File spoon-archives/lyotard.archive/lyotard_2001/lyotard.0109, message 80

Date: Wed, 19 Sep 2001 22:25:34 -0500
Subject: Re: A view from Afghanistan


Thanks for this informative piece about the terror a conventional war
with ground troops might bring.  Part of the problem here is that this
is not a conventional war, if it can even be described as a war. 

How does one wage war on an international network of moles and sleepers
organized into decentralized and autonomous cells? How does such a war
end? Does it become a forever war? A return to Hobbes with the US as
Neo-Leviathan? - globalism as nasty, short and brutish. 

N&H have discussed distinct phases of American history. It now appears
we may be entering a new phase they did not discuss. A post-gulf phase
of internalized terror.

Here's an article that I found interesting from this kind of globalist

Collateral Damage

By Robert Wright

This is war. On that everyone seems to agree-or, at least, they agreed
for a while. In the immediate aftermath of Sept. 11, not just
politicians but many pundits joined President Bush in declaring "war" on
terrorism. But now, with 
the aid of some critical distance, a few observers have started asking
whether that word doesn't obscure more than it illuminates. 

After all, a conventional war-a conflict between states or groups of
states-is pretty straightforward. There is a clear-cut objective
(control the other guy's territory) and a clear-cut methodology (kill
the other guy's soldiers-who, conveniently, are often dressed in
distinctively colored uniforms). Once you've obtained the objective, you
can relax: Your enemy surrenders, and the game is over.

That none of this is true of a "war" on terrorism has started sinking
into the national consciousness. ("What Would 'Victory' Mean?" asked a
headline in yesterday's New York Times.) But I think the most
dangerously misleading thing about the "war" metaphor still hasn't
dawned on many people. We by and large haven't reckoned with the
possible new meaning of the phrase "American casualties."

Suppose that, as part of our metaphorical war against terrorism, we
declare an actual, literal war on Afghanistan. The average American will
realize that, this being war, the enemy will fight back, and American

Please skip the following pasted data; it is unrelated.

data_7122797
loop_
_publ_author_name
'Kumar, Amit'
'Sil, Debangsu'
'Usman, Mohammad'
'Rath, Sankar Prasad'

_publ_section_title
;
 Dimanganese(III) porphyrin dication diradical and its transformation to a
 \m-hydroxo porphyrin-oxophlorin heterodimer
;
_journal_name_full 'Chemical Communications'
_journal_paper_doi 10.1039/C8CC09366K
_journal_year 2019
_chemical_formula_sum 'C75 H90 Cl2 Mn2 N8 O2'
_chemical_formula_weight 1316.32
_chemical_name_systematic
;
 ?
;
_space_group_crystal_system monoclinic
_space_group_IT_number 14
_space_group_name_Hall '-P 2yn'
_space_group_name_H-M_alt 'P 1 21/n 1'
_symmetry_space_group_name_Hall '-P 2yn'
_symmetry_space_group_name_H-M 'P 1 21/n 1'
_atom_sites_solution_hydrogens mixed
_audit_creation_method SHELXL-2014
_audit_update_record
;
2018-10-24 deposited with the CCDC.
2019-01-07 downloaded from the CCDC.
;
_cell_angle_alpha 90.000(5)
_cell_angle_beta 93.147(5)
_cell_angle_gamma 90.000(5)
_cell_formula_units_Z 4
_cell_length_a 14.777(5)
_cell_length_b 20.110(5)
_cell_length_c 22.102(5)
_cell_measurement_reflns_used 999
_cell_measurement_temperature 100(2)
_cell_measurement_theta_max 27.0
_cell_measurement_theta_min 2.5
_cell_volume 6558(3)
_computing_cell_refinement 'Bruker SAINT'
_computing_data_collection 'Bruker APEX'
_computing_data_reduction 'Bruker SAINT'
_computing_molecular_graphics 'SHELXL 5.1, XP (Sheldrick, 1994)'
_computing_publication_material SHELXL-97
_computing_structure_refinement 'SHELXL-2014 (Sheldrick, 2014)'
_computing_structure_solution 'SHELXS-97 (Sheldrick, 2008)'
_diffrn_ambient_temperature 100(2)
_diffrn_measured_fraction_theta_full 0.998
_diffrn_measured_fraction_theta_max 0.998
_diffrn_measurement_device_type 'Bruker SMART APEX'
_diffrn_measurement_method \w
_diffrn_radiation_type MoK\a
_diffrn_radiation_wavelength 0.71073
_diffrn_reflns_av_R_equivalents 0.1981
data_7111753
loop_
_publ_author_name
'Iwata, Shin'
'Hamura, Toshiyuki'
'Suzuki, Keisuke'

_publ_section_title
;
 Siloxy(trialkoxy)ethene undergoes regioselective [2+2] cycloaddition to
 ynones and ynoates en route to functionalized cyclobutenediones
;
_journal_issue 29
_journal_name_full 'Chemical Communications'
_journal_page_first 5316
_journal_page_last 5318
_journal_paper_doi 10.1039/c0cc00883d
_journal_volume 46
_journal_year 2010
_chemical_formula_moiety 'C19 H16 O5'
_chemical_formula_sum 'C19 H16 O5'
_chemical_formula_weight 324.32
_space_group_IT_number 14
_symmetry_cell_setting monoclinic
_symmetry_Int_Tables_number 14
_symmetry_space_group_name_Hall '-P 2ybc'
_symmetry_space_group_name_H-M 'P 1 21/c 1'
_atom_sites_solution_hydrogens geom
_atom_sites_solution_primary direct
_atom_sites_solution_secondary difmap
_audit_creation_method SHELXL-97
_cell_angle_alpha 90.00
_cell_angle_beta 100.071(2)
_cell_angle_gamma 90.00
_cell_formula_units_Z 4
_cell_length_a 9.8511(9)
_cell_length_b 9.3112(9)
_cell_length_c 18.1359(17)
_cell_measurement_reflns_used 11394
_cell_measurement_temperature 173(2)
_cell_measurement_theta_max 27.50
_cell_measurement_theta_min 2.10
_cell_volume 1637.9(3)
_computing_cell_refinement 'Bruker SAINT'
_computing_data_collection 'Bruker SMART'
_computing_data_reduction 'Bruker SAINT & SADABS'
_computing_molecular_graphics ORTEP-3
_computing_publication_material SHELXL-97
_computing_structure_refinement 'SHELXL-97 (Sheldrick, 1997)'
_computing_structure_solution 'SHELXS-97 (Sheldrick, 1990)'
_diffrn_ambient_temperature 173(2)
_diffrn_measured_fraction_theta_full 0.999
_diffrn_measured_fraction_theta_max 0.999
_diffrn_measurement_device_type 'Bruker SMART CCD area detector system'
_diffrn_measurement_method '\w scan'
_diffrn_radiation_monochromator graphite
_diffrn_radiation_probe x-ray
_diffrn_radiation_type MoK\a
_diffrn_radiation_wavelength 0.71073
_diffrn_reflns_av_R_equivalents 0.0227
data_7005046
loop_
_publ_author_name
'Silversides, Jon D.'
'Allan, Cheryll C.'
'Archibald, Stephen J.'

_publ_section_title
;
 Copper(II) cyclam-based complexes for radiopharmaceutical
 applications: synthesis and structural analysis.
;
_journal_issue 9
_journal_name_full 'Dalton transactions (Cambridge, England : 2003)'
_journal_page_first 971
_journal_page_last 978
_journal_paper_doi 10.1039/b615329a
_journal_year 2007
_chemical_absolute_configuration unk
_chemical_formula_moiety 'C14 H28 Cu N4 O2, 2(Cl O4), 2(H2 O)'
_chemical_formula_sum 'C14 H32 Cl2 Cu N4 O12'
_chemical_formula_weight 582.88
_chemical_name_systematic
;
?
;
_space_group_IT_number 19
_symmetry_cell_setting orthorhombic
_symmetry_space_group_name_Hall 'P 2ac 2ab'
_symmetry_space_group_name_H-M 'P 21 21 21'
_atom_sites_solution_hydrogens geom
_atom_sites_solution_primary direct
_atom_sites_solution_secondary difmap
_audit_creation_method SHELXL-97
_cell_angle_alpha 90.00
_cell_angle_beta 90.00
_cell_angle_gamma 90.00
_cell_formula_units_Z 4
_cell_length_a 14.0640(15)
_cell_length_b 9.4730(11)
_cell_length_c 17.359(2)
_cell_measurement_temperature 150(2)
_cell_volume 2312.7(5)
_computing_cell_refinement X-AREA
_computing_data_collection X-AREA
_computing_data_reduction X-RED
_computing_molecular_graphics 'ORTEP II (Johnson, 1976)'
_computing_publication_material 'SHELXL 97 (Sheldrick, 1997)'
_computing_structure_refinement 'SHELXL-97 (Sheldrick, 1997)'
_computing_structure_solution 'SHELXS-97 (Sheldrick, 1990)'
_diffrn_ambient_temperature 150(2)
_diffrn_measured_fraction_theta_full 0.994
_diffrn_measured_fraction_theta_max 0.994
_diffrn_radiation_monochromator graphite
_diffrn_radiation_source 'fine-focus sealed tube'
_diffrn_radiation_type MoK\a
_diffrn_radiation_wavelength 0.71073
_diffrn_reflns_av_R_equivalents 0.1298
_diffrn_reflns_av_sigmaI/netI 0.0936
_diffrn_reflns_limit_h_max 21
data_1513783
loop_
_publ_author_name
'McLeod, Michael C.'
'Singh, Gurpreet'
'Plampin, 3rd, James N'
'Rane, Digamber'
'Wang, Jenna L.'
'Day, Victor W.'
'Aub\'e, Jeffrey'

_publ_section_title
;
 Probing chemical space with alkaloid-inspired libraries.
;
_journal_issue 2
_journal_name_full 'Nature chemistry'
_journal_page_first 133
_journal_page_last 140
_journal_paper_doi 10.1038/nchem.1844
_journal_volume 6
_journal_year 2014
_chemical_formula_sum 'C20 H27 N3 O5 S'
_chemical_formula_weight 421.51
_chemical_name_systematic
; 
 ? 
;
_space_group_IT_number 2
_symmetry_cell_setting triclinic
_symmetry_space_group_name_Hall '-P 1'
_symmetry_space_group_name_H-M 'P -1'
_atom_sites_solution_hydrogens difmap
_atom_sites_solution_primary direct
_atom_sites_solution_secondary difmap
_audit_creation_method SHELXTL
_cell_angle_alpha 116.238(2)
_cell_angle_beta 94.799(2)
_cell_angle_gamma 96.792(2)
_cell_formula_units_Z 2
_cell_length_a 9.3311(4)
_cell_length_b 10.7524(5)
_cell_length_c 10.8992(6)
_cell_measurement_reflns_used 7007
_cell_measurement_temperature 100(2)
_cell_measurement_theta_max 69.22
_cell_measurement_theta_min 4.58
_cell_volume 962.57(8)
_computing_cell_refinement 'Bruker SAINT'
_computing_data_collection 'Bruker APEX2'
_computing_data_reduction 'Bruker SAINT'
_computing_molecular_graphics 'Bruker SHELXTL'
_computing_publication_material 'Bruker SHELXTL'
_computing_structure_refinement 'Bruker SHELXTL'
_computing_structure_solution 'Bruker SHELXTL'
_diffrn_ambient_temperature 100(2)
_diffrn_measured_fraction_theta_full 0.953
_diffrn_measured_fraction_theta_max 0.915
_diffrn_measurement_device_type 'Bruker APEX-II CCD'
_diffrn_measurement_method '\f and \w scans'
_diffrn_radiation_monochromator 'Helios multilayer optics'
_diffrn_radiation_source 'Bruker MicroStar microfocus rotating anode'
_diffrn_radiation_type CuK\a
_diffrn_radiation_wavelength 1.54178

soldiers will come home in body bags. But the average American might not
realize that the enemy could also fight back by parking truck bombs in
American cities-that Americans who are already home may wind up in body

A recent ABC News/Washington Post poll illustrates this blind spot. How
many Americans favor responding to the terrorist attack by taking
military action? 93 percent. And what if this means war? 86 percent. And
what if it means civilian casualties abroad? 77 percent. And what if it
means large numbers of U.S. troops getting killed? 69 percent. And what
if it means large numbers of American civilians getting killed?

That's the question the pollsters didn't ask. They're still thinking
about "war" in the conventional sense of the word.

Admittedly, President Bush has stressed that this is a new kind of war.
Still, he has singled out our men and women in uniform as the ones who
must gird themselves for combat. So when he stresses that this war could
go on for years and involve great national sacrifice, pretty much
everyone imagines the "greatest generation" kind of national sacrifice:
Troops go off to die, and the rest of us plant victory gardens-and
arrive at airports three hours before scheduled departure. Almost no one
is imagining America turning into Israel, a place where every loud noise
scares you to death. But it could well happen if our "war" on terrorism
sufficiently inflames Islamic radicals.

I can hear the replies to this column now: Don't you understand? They're
already killing American civilians. That's why we have to stop them!

Yes, we do have to try to stop them, and this may well mean taking
military action. But note that this whole line of rhetoric-they're
already killing us, and we must stop them-is itself a warped byproduct
of war-think. It uncritically assumes the binary nature of conventional
war. In a conventional war, once the killing begins, the enemy is fully
committed to your destruction, so there's no need to worry about further
antagonizing him. And completely stopping the enemy-winning the war,
once and for all-is plausible. Neither of these things is true today.

Radical Islamic hatred of the United States is a variable that can go up
or down. The commitment of the "enemy" to killing us isn't now anywhere
near its theoretical maximum, and it may never reach zero. So one of our
main jobs, for years and probably for decades, is to manage that
variable. As we proceed on the various fronts we must now proceed
on-including the military front-we have to keep radical Islamic hatred
as low as possible.

It may sound like we've reached the reductio ad absurdum of my argument.
I seem to be talking about fighting a war while trying to avoid
antagonizing the enemy! But I submit that this is the weird new reality
we face. And if the language we're using to describe that reality makes
it seem inconceivable, then it's time to find some new language.


Driftline Main Page


Display software: ArchTracker © Malgosia Askanas, 2000-2005